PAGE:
Prayer Book revision and General Convention
Shortly after the Episcopal Church’s triennial General Convention (GC) adjourned this past summer, an Ethical Musings’ reader sent me this opinion on the move by GC to initiate a process to revise the Book of Common Prayer:
The TFLPBR (Task Force for Liturgy and Prayer Book Revision) reminds me of the Task Force to Reimagine the Episcopal Church (TREC), which laid an egg and deservedly faded from sight. TFLPBR will take forever to get organized and the debate over its work will be endless. Even if you and I live long lives, there’s a significantly probability that 1979 will remain the official book when we will have passed on. Meanwhile, public worship in TEC is being balkanized across diocesan boundaries (and perhaps within individual dioceses) by experimentation, supplemental liturgies, etc. One has to ask whether GC and the other decision-making apparatus of TEC are utterly dysfunctional.
So far, the reader’s predictions seem on target.
Furthermore, congregations increasingly rely on having their full liturgy, sometimes with hymns, in a leaflet given to each attendee. Some congregations use the same leaflet for a season (e.g., Advent or Lent) while others print a new leaflet for each service. In a small but growing minority of places, the leaflet is available electronically on worshippers’ smartphones or tablets.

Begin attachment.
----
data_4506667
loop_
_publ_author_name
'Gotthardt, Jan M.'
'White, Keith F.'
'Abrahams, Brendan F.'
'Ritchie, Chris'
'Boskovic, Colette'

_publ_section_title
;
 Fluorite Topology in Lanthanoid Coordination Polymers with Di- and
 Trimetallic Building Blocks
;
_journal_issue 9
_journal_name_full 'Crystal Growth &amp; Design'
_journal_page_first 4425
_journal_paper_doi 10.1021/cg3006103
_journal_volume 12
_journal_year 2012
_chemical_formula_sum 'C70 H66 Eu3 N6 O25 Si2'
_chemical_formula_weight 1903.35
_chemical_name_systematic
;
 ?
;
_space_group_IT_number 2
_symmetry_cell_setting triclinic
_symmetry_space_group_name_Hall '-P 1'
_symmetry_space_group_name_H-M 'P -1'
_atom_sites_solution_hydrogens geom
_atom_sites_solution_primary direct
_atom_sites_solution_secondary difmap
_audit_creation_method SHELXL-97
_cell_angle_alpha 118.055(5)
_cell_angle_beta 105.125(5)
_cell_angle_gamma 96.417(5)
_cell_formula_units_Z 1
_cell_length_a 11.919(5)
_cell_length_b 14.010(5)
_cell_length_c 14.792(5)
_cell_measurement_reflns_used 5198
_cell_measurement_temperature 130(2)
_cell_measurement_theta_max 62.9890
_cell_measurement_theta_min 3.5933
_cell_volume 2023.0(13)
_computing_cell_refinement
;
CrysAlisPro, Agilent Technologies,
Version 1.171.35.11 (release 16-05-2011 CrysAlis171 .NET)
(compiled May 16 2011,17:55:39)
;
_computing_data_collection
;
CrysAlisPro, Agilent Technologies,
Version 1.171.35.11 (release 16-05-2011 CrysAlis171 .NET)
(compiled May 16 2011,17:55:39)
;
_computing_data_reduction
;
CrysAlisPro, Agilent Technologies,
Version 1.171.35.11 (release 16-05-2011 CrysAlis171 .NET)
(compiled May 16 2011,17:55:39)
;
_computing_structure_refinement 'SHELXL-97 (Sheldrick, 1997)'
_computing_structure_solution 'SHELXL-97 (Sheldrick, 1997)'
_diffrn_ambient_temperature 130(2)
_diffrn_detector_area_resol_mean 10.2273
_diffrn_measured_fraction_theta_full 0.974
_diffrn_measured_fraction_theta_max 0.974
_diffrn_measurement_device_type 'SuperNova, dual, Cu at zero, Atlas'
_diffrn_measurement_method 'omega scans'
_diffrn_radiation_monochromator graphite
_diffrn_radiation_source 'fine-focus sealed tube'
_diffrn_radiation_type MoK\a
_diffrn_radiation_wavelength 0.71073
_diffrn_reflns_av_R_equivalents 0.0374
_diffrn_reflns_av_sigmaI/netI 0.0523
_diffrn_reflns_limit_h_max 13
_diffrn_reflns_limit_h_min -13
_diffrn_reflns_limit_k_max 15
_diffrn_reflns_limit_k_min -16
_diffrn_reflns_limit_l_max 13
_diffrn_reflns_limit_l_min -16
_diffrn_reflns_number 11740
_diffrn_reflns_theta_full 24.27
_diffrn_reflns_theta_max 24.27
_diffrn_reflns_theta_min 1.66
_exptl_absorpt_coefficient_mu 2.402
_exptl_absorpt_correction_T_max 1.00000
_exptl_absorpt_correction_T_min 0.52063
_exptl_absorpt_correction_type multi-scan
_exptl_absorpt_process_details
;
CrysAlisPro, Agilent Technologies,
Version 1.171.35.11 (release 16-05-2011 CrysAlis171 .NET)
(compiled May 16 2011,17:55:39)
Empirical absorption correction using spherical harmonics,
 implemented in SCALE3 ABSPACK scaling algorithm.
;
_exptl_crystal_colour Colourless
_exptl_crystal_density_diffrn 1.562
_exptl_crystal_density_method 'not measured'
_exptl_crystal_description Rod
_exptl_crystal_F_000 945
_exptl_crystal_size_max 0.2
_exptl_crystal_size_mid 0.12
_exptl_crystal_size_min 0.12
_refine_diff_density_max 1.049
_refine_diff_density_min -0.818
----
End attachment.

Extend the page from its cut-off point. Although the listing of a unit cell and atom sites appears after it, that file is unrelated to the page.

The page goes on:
More importantly, the Episcopal Church continues to shrink. Membership and average Sunday attendance (ASA) are both declining. The percentage of Episcopal Congregations with an ASA of 100 or less has increased from 71% to 72%. Prayer Book revision will not reverse those trends.
We are a Church that prays together rather than believes together. The move away from a common liturgy, however, seems impossible to stop in an era of electronic resources and congregations increasingly utilizing a leaflet with the worship liturgy in lieu of direct dependence on the Book of Common Prayer. Ostrich like behavior that attempts to ignore the reality of widespread practices and growing reliance on electronic rather than printed resources is not helpful.
Eliminating printed leaflets and electronically available liturgies, forcing people to return to juggling the Prayer Book, hymnal(s), Scripture insert (or Bible), and a leaflet is at best ill-advised if not impossible. Over half of today’s Episcopalians are not cradle Episcopalians. Expecting worshippers to engage in a juggling act is off-putting for visitors and counterproductive in reversing years of declining attendance and membership. For better or worse, locally printed leaflets electronically available liturgies inherently invite local adaptations, authorized or otherwise.
The problem of proliferating liturgies and locally adapted or developed resources is observable in many Anglican Communion provinces including both Canterbury and York.
Instead of engaging in a futile rearguard action to recapture what once was, the TFLPBR should begin a conversation about to preserve our tradition of common prayer in the twenty-first century. I’ve yet to see any constructive suggestions to move the Episcopal Church or Anglican Communion in that direction. The longer we collectively postpone that conversation, the greater the chance that whatever solutions are identified will be too little, too late, and our valued tradition of common prayer will be lost.